processing.  Be  aware  that  for  smaller raster maps, BZIP2 compression ratio can be
           worse than other compression methods.


   Compression method number scheme
       The used compression method is encoded with numbers. In  the  internal  cellhd  file,  the
       value for "compressed" is 1 for RLE, 2 for ZLIB, 3 for LZ4, and 4 for BZIP2.

       Obviously,  decompression  is  controlled  by  the  raster  map’s  compression, not by the
       environment variable.

       Conceptually, a raster data file consists of rows of cells, with each row  containing  the
       same  number  of cells. A cell consists of one or more bytes. For CELL maps, the number of
       bytes per cell depends on the category values stored in the cell. Category values  in  the
       range  0-255 require 1 byte per cell, while category values in the range 256-65535 require
       2 bytes, and category values in the range above 65535 require 3 (or more) bytes per cell.

       FCELL maps always have 4 bytes per cell and DCELL maps always have 8 bytes per cell.

       Since GRASS GIS 7.0.0, the default compression method for Integer (CELL)  raster  maps  is
       ZLIB and no longer RLE.

   ZLIB compression levels
       If  the  environment  variable  GRASS_ZLIB_LEVEL  exists and its value can be parsed as an
       integer, it determines the compression level used when newly  generated  raster  maps  are
       compressed  using  ZLIB  compression.  This  applies to all raster map types (CELL, FCELL,

       If the variable does not exist, or the value  cannot  be  parsed  as  an  integer,  ZLIB’s
       compression level 1 will be used.


       Printing of current compression state:
       r.compress compressed_no -p
         <compressed_no> (method 0: NONE). Data type: <CELL>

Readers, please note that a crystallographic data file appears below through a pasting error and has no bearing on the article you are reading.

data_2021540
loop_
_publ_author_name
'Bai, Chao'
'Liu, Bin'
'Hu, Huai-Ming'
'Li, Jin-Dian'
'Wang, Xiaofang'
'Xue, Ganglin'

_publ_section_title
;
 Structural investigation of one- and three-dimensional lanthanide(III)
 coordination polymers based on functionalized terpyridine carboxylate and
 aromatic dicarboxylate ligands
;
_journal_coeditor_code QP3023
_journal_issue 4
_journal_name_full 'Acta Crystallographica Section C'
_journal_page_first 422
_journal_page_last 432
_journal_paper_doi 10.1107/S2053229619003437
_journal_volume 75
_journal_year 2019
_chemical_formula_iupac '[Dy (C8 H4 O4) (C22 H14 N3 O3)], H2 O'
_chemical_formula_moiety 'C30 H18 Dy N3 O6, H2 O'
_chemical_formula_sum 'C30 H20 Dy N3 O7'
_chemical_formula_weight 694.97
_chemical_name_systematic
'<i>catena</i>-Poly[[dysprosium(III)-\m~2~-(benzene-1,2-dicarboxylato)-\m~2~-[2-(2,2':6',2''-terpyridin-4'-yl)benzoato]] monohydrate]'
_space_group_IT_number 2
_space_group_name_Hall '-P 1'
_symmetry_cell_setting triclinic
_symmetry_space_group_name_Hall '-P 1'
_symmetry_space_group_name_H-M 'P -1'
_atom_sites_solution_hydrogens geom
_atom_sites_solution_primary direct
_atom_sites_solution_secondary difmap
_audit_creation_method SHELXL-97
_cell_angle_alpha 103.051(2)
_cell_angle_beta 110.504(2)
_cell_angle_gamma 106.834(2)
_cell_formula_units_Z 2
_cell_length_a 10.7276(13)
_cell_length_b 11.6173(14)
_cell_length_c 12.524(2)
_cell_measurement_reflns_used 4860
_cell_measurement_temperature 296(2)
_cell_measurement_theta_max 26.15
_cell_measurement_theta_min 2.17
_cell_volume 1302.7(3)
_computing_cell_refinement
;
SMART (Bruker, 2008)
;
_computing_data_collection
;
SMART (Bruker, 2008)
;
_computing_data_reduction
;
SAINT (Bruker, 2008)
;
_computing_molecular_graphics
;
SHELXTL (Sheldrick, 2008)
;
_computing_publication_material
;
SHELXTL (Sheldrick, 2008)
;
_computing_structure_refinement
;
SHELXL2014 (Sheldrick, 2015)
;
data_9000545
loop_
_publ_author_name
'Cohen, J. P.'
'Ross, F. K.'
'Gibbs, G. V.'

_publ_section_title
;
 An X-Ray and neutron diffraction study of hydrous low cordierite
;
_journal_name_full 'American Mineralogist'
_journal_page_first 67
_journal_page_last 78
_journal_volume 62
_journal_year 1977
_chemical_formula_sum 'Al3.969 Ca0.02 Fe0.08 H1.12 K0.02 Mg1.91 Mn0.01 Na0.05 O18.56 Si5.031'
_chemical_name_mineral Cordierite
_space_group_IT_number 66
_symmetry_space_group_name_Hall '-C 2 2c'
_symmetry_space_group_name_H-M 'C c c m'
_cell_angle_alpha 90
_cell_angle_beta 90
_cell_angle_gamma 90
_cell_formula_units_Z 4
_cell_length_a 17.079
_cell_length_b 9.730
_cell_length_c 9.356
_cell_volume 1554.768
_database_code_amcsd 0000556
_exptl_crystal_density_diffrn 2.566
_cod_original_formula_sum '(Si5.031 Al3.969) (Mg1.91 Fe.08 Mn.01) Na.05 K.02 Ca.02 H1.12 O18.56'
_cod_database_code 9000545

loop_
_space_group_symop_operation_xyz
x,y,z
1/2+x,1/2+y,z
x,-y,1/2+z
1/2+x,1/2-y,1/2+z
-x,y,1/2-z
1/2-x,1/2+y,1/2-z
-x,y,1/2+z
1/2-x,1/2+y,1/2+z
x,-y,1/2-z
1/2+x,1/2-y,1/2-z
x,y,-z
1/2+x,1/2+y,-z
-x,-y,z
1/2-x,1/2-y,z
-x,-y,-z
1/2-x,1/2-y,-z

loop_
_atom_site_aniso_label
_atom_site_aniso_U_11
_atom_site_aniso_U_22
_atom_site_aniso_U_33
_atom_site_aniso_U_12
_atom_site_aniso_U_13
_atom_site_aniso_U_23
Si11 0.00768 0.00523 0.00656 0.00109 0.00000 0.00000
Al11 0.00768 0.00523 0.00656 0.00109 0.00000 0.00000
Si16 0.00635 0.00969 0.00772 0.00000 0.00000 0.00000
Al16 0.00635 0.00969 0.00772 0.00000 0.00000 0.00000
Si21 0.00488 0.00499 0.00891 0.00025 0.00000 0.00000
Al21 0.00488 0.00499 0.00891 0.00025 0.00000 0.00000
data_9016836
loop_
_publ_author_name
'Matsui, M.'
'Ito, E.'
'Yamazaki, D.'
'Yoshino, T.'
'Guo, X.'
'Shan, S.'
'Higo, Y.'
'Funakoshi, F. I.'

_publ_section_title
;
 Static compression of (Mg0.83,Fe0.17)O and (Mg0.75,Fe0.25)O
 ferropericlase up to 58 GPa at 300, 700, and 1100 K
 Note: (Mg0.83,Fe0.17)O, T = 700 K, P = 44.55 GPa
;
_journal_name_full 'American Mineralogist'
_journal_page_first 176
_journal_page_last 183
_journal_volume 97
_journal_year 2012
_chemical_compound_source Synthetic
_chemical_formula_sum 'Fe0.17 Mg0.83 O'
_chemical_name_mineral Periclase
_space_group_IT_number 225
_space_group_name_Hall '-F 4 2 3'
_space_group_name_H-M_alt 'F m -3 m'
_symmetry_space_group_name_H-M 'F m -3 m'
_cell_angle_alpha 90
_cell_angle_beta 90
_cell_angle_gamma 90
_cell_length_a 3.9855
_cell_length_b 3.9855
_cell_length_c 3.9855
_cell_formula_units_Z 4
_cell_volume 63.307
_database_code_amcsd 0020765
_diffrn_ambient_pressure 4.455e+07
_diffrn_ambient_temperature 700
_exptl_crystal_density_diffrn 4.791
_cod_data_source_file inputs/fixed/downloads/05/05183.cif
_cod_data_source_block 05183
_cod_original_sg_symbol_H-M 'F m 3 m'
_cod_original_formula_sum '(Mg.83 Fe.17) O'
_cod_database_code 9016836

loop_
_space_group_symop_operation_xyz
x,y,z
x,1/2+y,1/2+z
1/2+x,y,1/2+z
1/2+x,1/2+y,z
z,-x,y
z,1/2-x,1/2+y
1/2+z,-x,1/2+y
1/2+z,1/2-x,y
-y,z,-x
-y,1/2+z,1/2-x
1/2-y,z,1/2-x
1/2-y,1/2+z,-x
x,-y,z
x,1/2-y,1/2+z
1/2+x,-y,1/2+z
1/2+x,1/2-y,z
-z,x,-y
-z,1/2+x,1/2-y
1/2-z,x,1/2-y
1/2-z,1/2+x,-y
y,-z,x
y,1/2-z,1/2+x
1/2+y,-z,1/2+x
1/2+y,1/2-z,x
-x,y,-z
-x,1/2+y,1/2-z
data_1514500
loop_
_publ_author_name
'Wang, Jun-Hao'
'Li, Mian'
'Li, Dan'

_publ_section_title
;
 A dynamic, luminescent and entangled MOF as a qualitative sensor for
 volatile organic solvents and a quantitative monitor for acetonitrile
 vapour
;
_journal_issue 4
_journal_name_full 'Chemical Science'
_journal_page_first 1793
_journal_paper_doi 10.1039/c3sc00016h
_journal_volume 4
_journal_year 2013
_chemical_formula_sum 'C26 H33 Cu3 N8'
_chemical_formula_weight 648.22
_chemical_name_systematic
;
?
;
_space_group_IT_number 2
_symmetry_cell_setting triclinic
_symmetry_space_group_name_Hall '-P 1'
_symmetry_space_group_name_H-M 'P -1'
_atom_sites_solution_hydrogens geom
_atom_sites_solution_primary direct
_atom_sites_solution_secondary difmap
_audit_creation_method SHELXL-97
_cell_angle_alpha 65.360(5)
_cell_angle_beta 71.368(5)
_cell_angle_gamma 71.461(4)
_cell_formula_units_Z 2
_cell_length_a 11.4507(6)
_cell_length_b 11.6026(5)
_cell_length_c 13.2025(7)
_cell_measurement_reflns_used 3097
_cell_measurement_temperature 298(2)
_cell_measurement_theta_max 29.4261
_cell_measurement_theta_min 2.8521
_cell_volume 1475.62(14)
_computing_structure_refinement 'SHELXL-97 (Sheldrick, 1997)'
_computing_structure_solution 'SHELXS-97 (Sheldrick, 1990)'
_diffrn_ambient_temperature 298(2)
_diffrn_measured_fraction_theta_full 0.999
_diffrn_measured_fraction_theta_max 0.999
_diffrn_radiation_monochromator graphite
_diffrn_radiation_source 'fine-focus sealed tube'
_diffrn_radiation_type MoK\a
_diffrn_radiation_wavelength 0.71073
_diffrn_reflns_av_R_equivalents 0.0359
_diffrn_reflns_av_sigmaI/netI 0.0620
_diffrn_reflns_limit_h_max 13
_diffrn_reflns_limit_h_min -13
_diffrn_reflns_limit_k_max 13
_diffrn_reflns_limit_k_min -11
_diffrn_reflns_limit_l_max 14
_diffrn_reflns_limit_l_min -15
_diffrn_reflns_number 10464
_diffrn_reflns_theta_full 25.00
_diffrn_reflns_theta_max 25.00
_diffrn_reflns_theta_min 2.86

Applying RLE compression to a copy of the uncompressed map (not recommended!):
       # compression of map using the deprecated RLE compression
       g.copy raster=compressed_no,compressed_RLE
       export GRASS_INT_ZLIB=0 # RLE
       r.compress compressed_RLE
       r.compress compressed_RLE -p
         <compressed_RLE> is compressed (method 1: RLE). Data type: <CELL>
       unset GRASS_INT_ZLIB

       Applying ZLIB compression to a copy of the uncompressed map:
       # compression of map using ZLIB compression
       g.copy raster=compressed_no,compressed_ZLIB
       export GRASS_INT_ZLIB=1 # ZLIB
       r.compress compressed_ZLIB
       r.compress compressed_ZLIB -p
         <compressed_ZLIB> is compressed (method 2: ZLIB). Data type: <CELL>
       unset GRASS_INT_ZLIB

       Applying BZIP2 compression to a copy of the ZLIB-compressed map:
       # compression of map using BZIP2 compression
       g.copy raster=compressed_ZLIB,compressed_BZIP2
       r.compress compressed_BZIP2
       r.compress compressed_BZIP2 -p
         <compressed_BZIP2> is compressed (method 4: BZIP2). Data type: <CELL>

SEE ALSO, r.null,

       Compression algorithms: bzip2, LZ4, zlib


       James  Westervelt  and  Michael  Shapiro,  U.S.  Army  Construction  Engineering  Research

       Markus Metz

       Last changed: $Date: 2017-12-06 13:43:03 +0100 (Wed, 06 Dec 2017) $


       Available at: r.compress source code (history)